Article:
Their position connects social psychology, immigrant material realities, and the violence of white supremacy. The immigrants’ public support of the Southern anti-racist movement, they point out, would have meant risking one’s business and endangering one’s personal and family life. “These Greeks feared their businesses would be blacklisted, their windows shattered by bricks or their loved ones killed,” they write. The authors designate the inhumane cruelty of Southern segregationism as terrorism, asking that our critique acknowledges the Greek-American predicament under Jim Crow terror. Were we in their position, would we have risked the destruction of our hard-acquired possessions? This angle of seeing the issue makes those who did defy Southern racism but also racial injustices elsewhere all the more laudable.(more…)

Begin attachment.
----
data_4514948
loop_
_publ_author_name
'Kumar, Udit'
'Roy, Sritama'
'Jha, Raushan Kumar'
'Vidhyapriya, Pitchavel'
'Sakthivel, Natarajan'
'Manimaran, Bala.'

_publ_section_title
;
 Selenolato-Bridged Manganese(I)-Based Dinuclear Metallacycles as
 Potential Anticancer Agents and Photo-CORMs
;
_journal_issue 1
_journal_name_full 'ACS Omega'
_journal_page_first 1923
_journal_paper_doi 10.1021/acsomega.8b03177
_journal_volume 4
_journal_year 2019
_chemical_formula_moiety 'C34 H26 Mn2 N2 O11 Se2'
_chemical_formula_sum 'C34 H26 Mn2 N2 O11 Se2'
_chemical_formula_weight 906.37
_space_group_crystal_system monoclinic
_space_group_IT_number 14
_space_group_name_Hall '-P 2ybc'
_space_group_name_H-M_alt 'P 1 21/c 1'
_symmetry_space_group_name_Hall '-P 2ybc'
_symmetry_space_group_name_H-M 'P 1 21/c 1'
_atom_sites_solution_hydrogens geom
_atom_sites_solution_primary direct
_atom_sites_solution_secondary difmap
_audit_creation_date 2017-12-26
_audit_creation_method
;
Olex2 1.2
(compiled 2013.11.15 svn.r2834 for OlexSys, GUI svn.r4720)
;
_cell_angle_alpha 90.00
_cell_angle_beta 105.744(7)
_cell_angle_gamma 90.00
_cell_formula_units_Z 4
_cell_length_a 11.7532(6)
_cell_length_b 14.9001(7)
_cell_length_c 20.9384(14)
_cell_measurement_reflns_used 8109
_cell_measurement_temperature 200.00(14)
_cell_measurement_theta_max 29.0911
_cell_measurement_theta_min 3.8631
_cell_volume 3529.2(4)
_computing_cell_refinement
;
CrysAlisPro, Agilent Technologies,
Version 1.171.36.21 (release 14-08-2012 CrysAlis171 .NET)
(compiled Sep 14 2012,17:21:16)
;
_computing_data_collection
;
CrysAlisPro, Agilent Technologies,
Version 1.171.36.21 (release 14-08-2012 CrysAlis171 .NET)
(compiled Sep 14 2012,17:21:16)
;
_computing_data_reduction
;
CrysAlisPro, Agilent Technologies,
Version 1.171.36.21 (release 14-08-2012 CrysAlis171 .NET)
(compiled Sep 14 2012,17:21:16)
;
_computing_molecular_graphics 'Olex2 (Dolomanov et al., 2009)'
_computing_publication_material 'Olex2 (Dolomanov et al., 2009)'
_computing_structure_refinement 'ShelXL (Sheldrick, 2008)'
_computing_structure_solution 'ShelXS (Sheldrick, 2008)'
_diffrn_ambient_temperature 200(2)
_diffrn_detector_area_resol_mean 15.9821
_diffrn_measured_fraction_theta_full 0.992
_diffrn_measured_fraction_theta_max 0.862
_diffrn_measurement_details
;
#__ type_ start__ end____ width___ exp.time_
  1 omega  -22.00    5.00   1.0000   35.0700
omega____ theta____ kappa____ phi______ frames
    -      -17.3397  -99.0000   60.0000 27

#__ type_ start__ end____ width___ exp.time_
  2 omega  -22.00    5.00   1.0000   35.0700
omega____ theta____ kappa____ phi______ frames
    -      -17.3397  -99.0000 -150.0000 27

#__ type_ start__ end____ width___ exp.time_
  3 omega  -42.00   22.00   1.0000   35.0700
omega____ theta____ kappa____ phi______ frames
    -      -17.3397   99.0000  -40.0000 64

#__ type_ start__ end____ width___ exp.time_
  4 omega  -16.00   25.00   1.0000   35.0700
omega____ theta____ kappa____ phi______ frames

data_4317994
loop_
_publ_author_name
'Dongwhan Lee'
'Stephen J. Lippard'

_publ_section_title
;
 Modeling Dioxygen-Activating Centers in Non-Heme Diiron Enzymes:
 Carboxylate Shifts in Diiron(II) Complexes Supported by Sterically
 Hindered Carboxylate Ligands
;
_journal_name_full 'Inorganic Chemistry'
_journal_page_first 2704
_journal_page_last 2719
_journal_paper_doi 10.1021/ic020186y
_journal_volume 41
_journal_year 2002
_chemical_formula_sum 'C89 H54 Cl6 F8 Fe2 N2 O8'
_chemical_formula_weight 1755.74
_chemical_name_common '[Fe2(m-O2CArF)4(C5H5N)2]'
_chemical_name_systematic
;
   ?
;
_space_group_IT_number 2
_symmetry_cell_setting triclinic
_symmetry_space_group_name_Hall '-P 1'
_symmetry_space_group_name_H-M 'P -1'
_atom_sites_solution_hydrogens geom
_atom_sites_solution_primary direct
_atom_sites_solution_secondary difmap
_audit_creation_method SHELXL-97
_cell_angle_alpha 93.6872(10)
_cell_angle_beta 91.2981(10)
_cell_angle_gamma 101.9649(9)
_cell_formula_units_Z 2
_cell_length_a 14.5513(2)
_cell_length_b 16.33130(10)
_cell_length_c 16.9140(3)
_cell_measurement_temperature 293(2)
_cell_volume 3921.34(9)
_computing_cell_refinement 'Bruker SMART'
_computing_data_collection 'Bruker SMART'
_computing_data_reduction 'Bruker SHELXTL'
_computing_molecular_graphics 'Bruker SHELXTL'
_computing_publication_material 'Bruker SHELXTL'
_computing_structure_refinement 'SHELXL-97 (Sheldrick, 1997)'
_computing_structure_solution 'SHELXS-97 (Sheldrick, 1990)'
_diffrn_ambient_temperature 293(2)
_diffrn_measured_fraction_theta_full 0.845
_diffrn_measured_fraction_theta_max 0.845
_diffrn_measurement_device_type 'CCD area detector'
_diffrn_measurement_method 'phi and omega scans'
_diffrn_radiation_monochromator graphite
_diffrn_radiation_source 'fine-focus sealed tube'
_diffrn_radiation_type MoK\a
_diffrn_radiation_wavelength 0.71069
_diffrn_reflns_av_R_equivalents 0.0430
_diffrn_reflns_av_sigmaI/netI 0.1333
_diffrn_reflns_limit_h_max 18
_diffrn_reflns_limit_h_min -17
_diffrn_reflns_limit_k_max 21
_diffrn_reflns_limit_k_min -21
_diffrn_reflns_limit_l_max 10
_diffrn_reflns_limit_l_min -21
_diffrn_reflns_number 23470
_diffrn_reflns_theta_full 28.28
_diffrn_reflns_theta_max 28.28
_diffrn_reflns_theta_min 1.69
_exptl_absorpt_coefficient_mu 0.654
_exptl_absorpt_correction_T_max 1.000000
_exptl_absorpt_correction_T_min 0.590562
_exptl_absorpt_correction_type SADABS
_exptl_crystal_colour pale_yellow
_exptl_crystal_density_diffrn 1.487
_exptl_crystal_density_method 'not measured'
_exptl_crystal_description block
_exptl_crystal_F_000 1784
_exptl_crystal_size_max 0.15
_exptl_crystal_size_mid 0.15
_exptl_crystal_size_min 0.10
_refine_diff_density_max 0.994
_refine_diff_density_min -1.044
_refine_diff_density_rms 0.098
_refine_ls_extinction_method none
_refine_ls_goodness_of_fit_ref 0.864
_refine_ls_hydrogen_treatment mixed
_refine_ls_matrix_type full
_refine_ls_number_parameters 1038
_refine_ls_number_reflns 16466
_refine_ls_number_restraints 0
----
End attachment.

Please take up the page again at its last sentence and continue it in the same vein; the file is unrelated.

A cherished friend—a religiously unaffiliated but morally earnest young white woman who recently completed her first year at a prestigious American university, where she majors in Astrophysics—recently wrote to me to tell me that, in light of George Floyd’s murder, she is making every effort she can to educate herself about the dynamics and the reality of racism and white privilege, so that she can do her part to effect lasting and positive change. She shared with me a list of the books she’s reading this summer, and asked me my opinion of her efforts. She even asked me to tell her of my own experiences as a black man who has grown up and grown middle-aged in America. It was not in any way an impertinent request. She and I had often enough in the past discussed, in a much more general way, how to understand our common human predicament in a properly “integral” or “holistic” way; it was always probably a natural next step for us to broach the topic of the very particular predicament that only some of us must endure.